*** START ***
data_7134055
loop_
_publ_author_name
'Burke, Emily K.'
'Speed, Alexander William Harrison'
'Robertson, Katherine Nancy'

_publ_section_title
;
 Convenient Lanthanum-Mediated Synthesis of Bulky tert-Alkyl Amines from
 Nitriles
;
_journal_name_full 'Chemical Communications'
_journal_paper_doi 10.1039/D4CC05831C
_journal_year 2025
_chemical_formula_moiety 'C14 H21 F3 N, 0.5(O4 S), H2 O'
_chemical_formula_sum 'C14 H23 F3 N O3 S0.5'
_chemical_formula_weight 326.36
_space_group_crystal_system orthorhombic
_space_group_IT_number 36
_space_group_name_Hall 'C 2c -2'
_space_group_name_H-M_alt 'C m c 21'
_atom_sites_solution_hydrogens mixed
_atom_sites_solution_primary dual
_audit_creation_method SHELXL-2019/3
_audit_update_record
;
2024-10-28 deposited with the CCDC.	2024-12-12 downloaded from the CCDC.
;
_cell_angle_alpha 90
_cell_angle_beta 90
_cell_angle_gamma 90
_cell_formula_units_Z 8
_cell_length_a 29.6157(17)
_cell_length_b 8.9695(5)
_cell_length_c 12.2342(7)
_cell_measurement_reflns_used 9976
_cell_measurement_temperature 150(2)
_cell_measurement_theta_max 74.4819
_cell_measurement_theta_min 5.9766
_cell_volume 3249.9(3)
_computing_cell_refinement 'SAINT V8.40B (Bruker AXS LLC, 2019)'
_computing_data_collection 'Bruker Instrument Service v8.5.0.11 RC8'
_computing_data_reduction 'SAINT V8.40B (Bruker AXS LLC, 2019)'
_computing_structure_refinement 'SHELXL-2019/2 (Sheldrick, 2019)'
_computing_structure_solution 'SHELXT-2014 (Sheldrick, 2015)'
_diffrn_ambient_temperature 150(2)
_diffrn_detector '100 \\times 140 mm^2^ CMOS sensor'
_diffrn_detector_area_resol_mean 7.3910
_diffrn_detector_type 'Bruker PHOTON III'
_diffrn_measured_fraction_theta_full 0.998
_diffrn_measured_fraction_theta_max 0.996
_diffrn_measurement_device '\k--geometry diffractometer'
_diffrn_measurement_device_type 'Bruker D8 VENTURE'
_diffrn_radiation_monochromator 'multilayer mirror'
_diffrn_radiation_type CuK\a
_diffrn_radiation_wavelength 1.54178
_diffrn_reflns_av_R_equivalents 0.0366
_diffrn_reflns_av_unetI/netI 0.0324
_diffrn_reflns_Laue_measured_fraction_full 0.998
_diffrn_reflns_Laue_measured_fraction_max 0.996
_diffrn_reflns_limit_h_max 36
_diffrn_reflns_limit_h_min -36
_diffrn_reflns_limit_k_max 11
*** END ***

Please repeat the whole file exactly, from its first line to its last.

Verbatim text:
data_7134055
loop_
_publ_author_name
'Burke, Emily K.'
'Speed, Alexander William Harrison'
'Robertson, Katherine Nancy'

_publ_section_title
;
 Convenient Lanthanum-Mediated Synthesis of Bulky tert-Alkyl Amines from
 Nitriles
;
_journal_name_full 'Chemical Communications'
_journal_paper_doi 10.1039/D4CC05831C
_journal_year 2025
_chemical_formula_moiety 'C14 H21 F3 N, 0.5(O4 S), H2 O'
_chemical_formula_sum 'C14 H23 F3 N O3 S0.5'
_chemical_formula_weight 326.36
_space_group_crystal_system orthorhombic
_space_group_IT_number 36
_space_group_name_Hall 'C 2c -2'
_space_group_name_H-M_alt 'C m c 21'
_atom_sites_solution_hydrogens mixed
_atom_sites_solution_primary dual
_audit_creation_method SHELXL-2019/3
_audit_update_record
;
2024-10-28 deposited with the CCDC.	2024-12-12 downloaded from the CCDC.
;
_cell_angle_alpha 90
_cell_angle_beta 90
_cell_angle_gamma 90
_cell_formula_units_Z 8
_cell_length_a 29.6157(17)
_cell_length_b 8.9695(5)
_cell_length_c 12.2342(7)
_cell_measurement_reflns_used 9976
_cell_measurement_temperature 150(2)
_cell_measurement_theta_max 74.4819
_cell_measurement_theta_min 5.9766
_cell_volume 3249.9(3)
_computing_cell_refinement 'SAINT V8.40B (Bruker AXS LLC, 2019)'
_computing_data_collection 'Bruker Instrument Service v8.5.0.11 RC8'
_computing_data_reduction 'SAINT V8.40B (Bruker AXS LLC, 2019)'
_computing_structure_refinement 'SHELXL-2019/2 (Sheldrick, 2019)'
_computing_structure_solution 'SHELXT-2014 (Sheldrick, 2015)'
_diffrn_ambient_temperature 150(2)
_diffrn_detector '100 \\times 140 mm^2^ CMOS sensor'
_diffrn_detector_area_resol_mean 7.3910
_diffrn_detector_type 'Bruker PHOTON III'
_diffrn_measured_fraction_theta_full 0.998
_diffrn_measured_fraction_theta_max 0.996
_diffrn_measurement_device '\k--geometry diffractometer'
_diffrn_measurement_device_type 'Bruker D8 VENTURE'
_diffrn_radiation_monochromator 'multilayer mirror'
_diffrn_radiation_type CuK\a
_diffrn_radiation_wavelength 1.54178
_diffrn_reflns_av_R_equivalents 0.0366
_diffrn_reflns_av_unetI/netI 0.0324
_diffrn_reflns_Laue_measured_fraction_full 0.998
_diffrn_reflns_Laue_measured_fraction_max 0.996
_diffrn_reflns_limit_h_max 36
_diffrn_reflns_limit_h_min -36
_diffrn_reflns_limit_k_max 11